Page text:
It started to drizzle when we strung out to wait for the owl. It didn't take very long. We were still adjusting our eyes to the pre-dawn gloom, trying to figure out the dark shapes moving on the sandy area when Mike noticed the owl as it came up from the south. The owl had light brown upperparts, pale streaked breast, buff colored (not white) belly, and rather dark feathers around the face and white-feathered legs. Our position did not allow us to get a good view of its under-wings. Its flight pattern consisted of flaps followed by short glides about three meters above the ground.

The bird circled back and I saw the black tips of the wings quite clearly but missed out the detail of the tail because it was moving quite fast. The owl pounced on something on the ground once, apparently missing its prey, flew into the air then dropped a second time a short distance from the first spot. By this time, it was starting to rain, and we lost sight of the owl in the vicinity of the C-4 Extension Rotunda. We still don't have a definite ID on this owl species, but it's still a toss between an immature Grass Owl or the rare migrant Short-Eared Owl.

Before the rain drove us back to the car we added seven feral ROCK DOVES from the Tramo-based flock; a night-heron likely to be a Black-Crowned Night Heron high above flying south and several CHESTNUT MUNIAS foraging in a clump of grass a few meters from our position.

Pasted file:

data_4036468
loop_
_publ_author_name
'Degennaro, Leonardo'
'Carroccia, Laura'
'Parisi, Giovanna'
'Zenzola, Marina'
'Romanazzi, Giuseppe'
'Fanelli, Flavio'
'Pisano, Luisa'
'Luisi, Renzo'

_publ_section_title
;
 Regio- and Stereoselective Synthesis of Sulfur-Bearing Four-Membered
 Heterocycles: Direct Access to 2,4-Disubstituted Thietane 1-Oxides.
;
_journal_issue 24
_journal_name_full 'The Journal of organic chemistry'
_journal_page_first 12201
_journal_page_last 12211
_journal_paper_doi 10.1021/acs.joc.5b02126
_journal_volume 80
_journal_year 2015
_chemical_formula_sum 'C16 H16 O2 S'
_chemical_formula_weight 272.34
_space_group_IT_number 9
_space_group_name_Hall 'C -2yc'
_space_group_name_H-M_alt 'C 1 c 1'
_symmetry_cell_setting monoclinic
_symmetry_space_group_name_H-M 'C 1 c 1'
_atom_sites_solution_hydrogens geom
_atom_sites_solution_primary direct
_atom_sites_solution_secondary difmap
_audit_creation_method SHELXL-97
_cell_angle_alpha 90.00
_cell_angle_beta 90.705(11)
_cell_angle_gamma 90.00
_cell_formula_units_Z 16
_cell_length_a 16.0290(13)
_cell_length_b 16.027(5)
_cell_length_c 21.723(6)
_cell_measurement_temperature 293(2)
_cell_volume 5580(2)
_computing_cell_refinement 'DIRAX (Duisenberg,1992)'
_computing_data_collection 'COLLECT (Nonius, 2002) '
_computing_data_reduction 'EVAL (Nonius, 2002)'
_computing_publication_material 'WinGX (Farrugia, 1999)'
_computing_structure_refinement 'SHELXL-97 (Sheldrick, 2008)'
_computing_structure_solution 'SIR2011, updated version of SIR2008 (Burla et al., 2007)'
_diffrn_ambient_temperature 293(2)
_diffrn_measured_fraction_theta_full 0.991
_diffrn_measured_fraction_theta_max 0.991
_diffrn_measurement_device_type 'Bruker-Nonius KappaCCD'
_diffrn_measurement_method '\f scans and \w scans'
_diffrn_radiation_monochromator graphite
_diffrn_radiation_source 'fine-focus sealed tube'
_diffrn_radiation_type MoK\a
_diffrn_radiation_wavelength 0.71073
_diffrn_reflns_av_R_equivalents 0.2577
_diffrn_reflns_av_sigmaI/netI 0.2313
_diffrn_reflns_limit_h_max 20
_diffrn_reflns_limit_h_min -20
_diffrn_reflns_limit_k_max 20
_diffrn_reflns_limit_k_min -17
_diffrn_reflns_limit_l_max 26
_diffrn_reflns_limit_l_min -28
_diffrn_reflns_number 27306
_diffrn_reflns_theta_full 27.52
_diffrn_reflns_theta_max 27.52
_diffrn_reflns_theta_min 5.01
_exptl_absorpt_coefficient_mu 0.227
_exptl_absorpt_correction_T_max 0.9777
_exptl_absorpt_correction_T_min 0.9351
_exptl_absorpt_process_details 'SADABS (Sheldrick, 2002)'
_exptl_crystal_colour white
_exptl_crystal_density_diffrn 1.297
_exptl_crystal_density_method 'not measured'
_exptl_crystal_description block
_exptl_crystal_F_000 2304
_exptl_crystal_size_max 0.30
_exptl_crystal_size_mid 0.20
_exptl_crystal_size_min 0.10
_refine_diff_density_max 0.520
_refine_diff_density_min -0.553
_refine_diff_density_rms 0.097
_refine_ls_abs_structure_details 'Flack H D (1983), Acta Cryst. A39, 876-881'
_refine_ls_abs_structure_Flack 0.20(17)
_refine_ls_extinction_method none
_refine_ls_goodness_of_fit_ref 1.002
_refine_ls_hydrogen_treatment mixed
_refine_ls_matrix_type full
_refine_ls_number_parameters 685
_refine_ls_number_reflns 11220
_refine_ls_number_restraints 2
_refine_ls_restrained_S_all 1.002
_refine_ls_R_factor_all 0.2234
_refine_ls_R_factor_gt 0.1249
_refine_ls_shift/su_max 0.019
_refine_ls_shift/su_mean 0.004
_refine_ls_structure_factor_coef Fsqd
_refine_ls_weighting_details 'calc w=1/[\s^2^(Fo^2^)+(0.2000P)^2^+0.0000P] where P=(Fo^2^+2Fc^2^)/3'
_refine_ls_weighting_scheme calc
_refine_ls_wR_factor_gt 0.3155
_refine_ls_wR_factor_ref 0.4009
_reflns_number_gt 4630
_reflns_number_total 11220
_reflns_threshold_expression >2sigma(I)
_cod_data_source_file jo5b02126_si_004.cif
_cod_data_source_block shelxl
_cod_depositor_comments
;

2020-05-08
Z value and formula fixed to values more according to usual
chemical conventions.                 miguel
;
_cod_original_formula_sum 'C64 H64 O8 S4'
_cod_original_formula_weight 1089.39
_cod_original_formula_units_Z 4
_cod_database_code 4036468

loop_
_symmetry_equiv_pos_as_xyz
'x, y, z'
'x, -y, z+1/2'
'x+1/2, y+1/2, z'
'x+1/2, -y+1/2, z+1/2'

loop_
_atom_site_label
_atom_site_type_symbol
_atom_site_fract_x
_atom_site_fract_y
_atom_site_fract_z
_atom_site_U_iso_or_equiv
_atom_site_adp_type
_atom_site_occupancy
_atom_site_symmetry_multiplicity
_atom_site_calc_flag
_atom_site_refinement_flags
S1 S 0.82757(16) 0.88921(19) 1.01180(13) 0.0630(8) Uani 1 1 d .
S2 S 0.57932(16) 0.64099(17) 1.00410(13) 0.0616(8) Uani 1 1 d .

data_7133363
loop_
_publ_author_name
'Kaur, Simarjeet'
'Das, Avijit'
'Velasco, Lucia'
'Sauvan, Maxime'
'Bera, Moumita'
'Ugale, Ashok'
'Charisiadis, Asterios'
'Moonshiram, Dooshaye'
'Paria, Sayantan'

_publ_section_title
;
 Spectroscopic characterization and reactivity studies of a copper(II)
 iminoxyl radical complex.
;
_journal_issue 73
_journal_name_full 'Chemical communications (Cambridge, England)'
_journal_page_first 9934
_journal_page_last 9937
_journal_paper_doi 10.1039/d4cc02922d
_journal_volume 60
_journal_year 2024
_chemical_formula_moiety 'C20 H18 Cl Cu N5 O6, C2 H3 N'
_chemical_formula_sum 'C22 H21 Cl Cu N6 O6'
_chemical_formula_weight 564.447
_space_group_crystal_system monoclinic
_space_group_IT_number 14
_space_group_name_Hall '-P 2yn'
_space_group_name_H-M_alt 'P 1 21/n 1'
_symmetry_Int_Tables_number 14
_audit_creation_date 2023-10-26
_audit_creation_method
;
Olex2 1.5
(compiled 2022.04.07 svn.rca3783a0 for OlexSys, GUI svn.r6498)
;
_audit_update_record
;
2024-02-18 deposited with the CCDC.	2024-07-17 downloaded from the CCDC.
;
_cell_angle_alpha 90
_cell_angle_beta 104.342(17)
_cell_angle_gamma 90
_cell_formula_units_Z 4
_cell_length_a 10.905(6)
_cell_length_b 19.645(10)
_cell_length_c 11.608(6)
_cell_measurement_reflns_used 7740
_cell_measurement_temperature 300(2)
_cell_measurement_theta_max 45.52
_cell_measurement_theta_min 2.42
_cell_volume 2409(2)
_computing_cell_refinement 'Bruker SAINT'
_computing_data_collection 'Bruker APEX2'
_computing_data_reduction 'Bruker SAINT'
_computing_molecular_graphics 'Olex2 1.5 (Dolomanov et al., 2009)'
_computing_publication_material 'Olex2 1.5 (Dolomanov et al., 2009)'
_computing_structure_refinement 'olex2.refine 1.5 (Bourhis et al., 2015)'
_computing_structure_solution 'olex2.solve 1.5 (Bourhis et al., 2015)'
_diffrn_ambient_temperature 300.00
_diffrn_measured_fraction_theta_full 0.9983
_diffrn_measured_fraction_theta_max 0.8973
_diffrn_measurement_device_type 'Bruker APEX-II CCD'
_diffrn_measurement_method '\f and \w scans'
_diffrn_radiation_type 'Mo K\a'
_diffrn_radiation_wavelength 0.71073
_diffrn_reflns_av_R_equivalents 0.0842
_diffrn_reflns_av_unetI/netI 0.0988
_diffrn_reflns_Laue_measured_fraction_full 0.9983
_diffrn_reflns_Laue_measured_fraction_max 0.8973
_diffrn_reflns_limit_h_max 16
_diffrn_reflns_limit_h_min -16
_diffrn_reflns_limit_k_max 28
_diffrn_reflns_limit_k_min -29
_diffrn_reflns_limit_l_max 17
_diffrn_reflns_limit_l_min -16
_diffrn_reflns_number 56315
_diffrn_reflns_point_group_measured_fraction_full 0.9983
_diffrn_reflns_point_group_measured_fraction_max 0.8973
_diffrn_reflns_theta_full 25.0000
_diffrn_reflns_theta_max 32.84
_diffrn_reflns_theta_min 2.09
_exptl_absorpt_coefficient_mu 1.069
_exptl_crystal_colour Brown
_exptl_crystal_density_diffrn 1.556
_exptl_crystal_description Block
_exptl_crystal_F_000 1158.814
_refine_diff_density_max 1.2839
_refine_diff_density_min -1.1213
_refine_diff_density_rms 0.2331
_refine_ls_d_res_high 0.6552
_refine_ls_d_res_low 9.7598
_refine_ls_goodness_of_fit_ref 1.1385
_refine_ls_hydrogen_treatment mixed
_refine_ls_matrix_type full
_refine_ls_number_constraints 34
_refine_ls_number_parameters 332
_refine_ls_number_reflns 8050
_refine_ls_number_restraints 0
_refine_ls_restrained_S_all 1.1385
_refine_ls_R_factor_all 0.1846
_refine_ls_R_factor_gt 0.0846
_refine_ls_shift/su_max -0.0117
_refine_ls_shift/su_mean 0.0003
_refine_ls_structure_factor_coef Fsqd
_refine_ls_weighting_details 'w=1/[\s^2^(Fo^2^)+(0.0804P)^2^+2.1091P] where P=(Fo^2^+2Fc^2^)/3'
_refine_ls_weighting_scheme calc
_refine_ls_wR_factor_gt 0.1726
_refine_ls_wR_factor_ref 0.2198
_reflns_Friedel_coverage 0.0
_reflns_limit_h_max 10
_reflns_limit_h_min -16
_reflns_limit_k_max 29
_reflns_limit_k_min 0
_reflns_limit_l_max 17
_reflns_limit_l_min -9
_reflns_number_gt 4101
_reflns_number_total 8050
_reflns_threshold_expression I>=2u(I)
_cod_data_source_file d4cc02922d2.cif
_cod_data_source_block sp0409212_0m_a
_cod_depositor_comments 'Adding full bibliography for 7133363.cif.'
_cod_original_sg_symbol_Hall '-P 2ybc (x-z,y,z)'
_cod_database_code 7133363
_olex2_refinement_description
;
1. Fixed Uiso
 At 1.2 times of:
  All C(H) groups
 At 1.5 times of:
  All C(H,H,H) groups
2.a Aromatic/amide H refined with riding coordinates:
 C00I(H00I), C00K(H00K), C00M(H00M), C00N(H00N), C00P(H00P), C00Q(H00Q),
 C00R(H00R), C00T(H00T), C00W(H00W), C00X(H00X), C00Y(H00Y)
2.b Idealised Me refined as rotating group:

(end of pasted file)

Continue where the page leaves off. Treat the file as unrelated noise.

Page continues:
Hoping to catch the owl on a return flight, we drove up PEA Road One and turned right on Seaside Boulevard, putting us square on the northern edge of the field. This put the GSIS -Senate complex, across the Libertad Channel to our left. It wasn't even 6:00 am, and there was the distinct possibility that we could be mistaken for "terrorists". The downpour was enough to keep us from rolling down the windows for a look. So we missed some birds that Mike spotted as they flew into the ipil-ipil thickets in the GSIS grounds. When it did slacken a bit and we whipped out our binoculars, we got some curious looks from passing cyclists and very determined joggers.

The moment the rain slowed to drizzles everyone popped out of the car and had a long look across the field. Jon said there were some Plover-like birds scurrying in the open area. We could see them but they were well camouflaged against the dull ground and the light we had poor light to work with. Then, in the scrub on the eastern section of the field we saw a pair of YELLOW BITTERNS fly from cover, their light-colored bodies and dark-edged wings distinguishing them from the first CINAMMON BITTERN of the trip, a real stand out! As we were getting ready to get into the car to return to our earlier position on PEA Road One, a SPOTTED DOVE shot across the field towards the GSIS complex.